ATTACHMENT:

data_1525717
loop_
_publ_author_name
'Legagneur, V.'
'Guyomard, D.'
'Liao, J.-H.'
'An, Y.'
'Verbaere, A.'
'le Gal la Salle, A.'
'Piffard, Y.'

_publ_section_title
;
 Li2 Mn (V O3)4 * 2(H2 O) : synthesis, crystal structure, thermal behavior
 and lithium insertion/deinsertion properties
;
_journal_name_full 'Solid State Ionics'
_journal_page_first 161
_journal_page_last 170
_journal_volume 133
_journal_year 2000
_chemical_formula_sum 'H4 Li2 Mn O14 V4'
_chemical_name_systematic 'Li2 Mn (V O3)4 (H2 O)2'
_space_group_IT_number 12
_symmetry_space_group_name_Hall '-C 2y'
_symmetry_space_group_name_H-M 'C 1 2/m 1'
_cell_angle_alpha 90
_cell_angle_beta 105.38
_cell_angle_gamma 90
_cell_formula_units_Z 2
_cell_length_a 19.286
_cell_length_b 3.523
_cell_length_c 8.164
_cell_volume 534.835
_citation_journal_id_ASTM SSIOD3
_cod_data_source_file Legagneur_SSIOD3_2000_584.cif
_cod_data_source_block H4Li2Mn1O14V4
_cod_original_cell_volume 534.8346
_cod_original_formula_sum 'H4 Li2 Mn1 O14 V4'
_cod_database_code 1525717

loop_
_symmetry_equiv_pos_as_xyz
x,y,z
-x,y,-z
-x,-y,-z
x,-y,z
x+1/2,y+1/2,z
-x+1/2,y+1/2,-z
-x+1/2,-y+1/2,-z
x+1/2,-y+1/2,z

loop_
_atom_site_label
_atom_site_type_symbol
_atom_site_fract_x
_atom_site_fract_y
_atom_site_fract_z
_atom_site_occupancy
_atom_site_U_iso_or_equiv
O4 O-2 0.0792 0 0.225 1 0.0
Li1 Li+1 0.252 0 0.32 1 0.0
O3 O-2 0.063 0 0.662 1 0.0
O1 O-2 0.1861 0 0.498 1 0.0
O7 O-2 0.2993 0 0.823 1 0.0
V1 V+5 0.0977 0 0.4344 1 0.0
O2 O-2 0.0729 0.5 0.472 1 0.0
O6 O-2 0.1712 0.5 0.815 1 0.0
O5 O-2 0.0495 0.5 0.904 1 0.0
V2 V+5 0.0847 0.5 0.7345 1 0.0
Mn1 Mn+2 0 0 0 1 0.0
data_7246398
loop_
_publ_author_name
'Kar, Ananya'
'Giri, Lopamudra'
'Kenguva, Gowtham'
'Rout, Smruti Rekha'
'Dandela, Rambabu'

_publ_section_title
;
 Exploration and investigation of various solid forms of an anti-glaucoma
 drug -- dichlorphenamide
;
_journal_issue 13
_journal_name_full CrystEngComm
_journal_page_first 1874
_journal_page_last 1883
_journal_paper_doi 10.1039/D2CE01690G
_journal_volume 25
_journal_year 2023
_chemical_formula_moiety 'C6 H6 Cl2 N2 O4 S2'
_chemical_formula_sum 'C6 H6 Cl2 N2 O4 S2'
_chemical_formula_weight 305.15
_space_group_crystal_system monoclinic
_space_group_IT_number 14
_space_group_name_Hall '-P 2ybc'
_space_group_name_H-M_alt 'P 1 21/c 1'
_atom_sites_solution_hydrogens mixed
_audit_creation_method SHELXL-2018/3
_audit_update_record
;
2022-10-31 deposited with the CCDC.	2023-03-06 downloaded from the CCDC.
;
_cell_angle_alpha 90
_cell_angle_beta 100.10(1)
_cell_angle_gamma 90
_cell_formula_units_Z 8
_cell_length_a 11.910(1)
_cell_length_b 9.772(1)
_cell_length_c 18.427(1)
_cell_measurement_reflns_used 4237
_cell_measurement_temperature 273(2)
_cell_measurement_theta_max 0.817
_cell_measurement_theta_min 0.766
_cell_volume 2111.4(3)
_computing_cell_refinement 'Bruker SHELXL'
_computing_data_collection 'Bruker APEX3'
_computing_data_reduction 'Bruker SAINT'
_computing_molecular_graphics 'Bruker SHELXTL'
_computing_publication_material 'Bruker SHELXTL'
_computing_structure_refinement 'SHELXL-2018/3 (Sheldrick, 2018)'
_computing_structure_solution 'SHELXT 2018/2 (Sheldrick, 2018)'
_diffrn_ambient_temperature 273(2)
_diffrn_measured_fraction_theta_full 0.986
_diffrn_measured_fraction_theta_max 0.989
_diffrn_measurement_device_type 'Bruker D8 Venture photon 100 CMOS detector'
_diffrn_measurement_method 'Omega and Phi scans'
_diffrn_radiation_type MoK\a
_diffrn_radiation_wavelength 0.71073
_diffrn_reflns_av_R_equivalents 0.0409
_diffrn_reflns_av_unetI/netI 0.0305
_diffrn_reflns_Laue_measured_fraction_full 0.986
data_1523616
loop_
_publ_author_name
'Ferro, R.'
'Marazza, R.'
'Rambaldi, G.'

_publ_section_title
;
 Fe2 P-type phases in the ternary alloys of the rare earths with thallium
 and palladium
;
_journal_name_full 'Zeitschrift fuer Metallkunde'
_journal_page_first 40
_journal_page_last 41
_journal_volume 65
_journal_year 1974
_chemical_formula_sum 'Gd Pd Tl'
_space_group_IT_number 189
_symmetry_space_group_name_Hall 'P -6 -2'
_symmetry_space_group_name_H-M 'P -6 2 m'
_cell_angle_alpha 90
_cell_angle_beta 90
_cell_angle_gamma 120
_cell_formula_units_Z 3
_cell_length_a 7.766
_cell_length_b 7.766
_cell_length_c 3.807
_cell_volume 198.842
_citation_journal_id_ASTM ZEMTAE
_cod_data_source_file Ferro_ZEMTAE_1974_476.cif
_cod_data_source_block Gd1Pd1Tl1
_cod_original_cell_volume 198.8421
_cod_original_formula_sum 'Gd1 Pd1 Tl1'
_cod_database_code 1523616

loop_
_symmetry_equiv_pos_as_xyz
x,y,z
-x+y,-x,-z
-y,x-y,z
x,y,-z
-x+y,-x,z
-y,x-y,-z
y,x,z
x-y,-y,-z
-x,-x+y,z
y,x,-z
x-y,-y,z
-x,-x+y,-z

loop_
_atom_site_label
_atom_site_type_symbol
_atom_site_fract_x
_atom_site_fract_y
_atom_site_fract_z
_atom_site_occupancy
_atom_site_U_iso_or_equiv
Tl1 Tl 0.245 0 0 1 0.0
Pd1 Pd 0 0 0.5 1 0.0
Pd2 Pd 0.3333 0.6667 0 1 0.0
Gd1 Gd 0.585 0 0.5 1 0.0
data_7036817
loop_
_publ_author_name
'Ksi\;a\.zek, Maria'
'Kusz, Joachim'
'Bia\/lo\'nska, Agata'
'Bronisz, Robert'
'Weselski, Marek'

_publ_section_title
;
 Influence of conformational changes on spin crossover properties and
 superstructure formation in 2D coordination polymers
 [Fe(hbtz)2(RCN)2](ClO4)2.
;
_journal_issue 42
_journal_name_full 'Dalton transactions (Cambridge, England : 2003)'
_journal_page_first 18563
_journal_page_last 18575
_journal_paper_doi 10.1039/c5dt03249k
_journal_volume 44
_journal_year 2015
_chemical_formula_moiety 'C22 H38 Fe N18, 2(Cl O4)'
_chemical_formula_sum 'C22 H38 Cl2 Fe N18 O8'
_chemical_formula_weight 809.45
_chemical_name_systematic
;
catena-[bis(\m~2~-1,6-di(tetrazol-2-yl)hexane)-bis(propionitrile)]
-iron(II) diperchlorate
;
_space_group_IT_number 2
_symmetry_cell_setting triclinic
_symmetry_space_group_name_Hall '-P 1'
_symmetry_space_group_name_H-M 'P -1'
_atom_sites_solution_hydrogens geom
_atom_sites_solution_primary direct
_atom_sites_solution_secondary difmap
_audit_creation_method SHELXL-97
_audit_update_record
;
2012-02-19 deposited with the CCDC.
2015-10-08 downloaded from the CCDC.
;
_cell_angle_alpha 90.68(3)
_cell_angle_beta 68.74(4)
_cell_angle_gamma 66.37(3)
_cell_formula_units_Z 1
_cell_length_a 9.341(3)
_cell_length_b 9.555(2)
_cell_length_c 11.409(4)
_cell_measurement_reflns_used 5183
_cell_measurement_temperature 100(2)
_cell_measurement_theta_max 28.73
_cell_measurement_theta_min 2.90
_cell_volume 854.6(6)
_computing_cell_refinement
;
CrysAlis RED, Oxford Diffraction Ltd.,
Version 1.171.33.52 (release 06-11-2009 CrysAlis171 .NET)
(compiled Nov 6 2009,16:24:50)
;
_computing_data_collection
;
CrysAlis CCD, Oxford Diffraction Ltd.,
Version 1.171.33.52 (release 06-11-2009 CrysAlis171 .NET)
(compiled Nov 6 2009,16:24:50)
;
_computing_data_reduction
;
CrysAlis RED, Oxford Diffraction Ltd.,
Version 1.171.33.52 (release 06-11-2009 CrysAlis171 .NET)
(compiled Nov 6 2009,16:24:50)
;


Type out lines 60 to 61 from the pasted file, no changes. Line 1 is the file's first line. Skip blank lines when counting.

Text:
O3 O-2 0.063 0 0.662 1 0.0
O1 O-2 0.1861 0 0.498 1 0.0